While I'm always a fan of soaking in culture, I biked to Montgomery for one reason and one reason only: To get my hands on some quality kolackys at Franke's Bakery.

For the uninitiated, according to Montgomery's website, a kolacky is a small dinner roll-like pastry which is folded, enclosing filling in the center. Kolackys originated in Czechoslovakia when working men became frustrated that fruit in the open-faced buns would get all over their lunch buckets. The men had their wives fold over the pastry. Problem solved.

Admittedly, this served as something of a makeup trip for me. Montgomery's Tour de Bun bike ride is this Saturday, and it features recreational courses of 12, 30 and 50 miles in the
Montgomery area. The bike ride is part of Montgomery's annual Kolacky Days Festival which has everything you could possibly want in a festival: Carnivals, beer gardens, Czech food, museum tours, craft sales, tractor pulls, baking contests, softball tournaments, and a pageant.

Needless to say, the Tour de Bun is pretty much right in my wheelhouse for an event to sign up for. However, I'm unable to participate in it because I leave for RAGBRAI that day. So I decided to experience Kolacky Days with a little bike tour of my own. I figured I was unfamiliar with the famed Czech pasty and needed to get a good training ride in for RAGBRAI.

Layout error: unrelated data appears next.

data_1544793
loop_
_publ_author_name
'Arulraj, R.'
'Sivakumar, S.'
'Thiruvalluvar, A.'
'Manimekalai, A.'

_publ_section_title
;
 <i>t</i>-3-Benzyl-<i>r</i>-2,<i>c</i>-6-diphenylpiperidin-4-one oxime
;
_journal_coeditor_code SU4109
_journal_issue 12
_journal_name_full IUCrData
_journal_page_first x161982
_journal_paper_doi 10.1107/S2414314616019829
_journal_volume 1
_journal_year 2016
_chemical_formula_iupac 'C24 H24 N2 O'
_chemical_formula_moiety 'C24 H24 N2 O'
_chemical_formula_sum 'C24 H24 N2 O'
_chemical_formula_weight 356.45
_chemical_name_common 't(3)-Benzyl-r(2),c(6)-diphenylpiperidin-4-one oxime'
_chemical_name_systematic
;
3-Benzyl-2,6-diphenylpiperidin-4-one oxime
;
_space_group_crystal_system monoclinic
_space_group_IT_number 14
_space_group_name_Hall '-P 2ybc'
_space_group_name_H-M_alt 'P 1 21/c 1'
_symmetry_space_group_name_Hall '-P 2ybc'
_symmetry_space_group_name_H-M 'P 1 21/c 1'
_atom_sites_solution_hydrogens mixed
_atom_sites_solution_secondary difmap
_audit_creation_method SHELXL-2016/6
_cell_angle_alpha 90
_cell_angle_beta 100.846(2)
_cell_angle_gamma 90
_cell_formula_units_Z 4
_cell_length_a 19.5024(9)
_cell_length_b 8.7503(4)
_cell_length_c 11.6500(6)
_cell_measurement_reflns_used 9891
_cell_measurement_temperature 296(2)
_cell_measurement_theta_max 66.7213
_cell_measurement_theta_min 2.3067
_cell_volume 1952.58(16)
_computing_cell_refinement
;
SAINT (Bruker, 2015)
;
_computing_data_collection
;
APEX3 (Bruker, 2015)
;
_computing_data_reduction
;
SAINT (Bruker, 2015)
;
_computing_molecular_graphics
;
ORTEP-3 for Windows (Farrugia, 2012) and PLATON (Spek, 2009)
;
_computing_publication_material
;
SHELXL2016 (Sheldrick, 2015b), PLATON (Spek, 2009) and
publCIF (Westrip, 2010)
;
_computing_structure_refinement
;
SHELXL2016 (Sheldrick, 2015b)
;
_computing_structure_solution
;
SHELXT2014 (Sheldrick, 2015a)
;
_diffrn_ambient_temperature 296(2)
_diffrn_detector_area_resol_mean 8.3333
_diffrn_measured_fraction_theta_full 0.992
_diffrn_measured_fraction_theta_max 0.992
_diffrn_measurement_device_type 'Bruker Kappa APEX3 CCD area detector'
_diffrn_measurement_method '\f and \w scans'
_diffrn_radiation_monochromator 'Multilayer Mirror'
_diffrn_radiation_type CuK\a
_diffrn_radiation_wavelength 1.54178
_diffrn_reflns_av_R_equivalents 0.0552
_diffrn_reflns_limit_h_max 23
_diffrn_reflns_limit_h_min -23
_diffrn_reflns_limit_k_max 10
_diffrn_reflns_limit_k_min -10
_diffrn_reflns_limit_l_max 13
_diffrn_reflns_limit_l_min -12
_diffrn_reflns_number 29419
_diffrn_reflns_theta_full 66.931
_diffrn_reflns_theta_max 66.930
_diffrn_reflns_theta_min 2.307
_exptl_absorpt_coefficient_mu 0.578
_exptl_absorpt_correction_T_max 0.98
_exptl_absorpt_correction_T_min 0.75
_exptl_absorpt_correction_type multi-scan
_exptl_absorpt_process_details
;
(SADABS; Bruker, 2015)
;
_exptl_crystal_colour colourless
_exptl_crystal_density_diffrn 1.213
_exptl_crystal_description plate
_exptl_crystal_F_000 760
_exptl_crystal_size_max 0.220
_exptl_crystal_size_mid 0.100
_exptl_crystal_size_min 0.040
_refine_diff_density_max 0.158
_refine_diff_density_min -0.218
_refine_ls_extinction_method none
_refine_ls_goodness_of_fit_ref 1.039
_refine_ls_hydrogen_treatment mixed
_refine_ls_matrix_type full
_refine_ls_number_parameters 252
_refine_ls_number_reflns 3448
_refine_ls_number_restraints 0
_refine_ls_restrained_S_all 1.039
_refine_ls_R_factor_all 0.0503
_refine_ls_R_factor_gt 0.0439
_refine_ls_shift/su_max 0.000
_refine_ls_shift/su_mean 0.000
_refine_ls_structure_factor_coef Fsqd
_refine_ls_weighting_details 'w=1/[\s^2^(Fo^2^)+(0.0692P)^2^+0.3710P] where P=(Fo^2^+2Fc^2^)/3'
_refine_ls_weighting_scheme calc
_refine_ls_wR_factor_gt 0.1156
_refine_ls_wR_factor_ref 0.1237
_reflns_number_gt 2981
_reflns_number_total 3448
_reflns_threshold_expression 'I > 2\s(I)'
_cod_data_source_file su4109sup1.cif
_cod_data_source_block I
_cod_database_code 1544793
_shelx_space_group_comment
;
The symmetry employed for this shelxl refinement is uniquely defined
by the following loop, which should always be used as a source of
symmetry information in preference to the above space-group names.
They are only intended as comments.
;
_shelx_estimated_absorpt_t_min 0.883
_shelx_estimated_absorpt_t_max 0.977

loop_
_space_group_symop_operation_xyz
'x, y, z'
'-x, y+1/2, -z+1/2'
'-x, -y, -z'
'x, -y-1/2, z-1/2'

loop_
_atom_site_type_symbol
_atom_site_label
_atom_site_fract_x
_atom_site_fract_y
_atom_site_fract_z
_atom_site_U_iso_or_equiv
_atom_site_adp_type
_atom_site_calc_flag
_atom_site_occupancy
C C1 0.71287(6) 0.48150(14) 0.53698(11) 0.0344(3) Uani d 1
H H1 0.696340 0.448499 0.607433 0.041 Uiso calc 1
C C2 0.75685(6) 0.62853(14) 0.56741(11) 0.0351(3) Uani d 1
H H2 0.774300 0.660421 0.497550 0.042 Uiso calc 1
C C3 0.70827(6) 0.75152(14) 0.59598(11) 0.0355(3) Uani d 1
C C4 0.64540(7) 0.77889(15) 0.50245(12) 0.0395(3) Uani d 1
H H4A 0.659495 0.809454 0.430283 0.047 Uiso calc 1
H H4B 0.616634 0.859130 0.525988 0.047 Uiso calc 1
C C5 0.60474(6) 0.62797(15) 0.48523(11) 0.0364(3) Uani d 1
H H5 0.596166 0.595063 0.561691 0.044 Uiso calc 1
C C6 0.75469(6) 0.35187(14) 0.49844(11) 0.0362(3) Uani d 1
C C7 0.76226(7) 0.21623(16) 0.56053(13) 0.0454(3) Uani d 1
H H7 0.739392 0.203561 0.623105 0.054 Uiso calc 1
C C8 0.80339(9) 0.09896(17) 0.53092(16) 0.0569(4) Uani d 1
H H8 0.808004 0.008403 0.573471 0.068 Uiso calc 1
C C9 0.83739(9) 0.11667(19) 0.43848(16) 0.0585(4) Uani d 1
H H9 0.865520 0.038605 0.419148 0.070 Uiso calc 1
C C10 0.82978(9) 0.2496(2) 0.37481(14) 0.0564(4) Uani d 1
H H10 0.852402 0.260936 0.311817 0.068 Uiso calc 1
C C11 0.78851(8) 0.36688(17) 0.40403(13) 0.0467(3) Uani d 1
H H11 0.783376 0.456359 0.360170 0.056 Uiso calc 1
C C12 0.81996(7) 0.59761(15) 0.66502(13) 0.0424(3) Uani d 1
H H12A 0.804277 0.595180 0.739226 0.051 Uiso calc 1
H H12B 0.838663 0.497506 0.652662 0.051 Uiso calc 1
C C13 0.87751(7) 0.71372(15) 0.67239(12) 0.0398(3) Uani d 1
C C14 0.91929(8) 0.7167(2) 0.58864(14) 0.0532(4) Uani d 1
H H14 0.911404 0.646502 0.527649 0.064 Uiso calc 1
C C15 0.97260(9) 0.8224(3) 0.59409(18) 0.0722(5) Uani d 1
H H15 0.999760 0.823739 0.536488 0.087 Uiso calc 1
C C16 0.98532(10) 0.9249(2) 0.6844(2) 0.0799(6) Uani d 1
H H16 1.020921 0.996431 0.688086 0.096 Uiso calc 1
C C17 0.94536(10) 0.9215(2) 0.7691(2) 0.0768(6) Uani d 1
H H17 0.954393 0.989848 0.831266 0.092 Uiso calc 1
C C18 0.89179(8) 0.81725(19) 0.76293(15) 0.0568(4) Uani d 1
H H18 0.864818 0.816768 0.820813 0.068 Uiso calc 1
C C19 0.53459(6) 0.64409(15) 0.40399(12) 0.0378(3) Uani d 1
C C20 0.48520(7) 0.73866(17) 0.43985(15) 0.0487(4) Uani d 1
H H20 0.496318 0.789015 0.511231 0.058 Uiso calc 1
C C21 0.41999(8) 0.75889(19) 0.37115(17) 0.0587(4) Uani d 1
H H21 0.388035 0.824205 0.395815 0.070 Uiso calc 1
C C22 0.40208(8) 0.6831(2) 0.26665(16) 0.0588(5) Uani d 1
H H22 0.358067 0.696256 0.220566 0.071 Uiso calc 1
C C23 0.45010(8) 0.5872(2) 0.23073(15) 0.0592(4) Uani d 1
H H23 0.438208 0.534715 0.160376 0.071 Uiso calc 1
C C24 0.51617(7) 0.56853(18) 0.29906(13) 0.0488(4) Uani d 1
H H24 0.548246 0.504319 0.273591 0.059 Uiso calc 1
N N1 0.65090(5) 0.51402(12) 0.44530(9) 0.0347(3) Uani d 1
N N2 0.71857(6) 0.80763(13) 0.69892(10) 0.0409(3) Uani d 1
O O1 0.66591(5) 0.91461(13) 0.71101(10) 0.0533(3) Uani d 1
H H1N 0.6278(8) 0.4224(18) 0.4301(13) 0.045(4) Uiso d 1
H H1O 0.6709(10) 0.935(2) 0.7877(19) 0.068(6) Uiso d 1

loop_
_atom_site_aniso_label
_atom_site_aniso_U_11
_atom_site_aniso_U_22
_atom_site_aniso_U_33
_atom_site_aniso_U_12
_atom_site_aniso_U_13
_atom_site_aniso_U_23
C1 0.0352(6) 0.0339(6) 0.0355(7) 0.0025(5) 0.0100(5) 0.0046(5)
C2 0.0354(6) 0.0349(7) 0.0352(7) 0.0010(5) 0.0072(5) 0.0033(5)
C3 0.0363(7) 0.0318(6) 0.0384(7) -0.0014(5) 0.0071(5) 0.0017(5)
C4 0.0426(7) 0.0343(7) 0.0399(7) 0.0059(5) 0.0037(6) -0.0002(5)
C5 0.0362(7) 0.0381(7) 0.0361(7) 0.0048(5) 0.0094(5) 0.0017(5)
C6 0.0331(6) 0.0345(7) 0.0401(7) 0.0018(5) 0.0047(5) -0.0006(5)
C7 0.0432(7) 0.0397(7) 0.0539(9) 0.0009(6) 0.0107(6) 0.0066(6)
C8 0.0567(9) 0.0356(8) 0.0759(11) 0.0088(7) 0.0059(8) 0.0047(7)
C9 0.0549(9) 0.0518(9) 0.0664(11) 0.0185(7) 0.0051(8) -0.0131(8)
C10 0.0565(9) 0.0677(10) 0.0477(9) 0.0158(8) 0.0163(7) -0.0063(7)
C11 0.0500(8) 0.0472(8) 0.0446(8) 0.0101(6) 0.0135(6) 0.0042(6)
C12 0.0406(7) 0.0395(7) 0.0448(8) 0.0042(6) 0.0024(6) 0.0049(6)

After getting to Franke's Bakery, it took me awhile to locate the kolackys. As far as appearance goes, they're really nothing special; they pretty much look like plain old dinner rolls. There were certainly more eye-catching bakery items in the store (I was practically drooling over the rasperry turnovers), but I didn't bike that far for a run-of-the-mill pastry. On the advice of previous visitors, I opted for a 6-pack of kolackys split into half apricot, half raspberry flavored pastries. I threw in a carton of chocolate milk with my purchase, reason that I needed something more than water to wash the pastries down.
After taking one bite of an apricot kolacky, I can tell you this: They may look simple, but their taste is far from ordinary. The bread of the Kolackys were freshly baked that day, and the rolls weren't skimpy with the filling either (see photo). Unlike the blandness of a creame-filled eclair, these pasty fillings had some real flavor to them. I can also venture a guess that since the pastries are bread and the filling is actual fruit, kolackys are probably healthier for you than your average doughnut.

Yes sir, the pastries were indeed tasty. However, they weren't quite worth an 80 mile bike trip through humidity hell. I had to stop for water every 10 miles or so along the way and felt like Tim Robbins at the end of the septic pipe in 'Shawshank Redemption' by the time I reached Mankato. I actually stopped to jump in Hiniker Pond on my way home just to cool down.

If I were to do the trip over again, I would either pick a cooler day, or I would do it during the actual Kolacky Days just to get more bang for the buck out of the trip. Or perhaps couple the Franke's visit with a trip to Big Honza House (I like saying the full name of the restaurant, it just sounds cool). Might as well immerse yourself in Czech food if you're going to bike that far.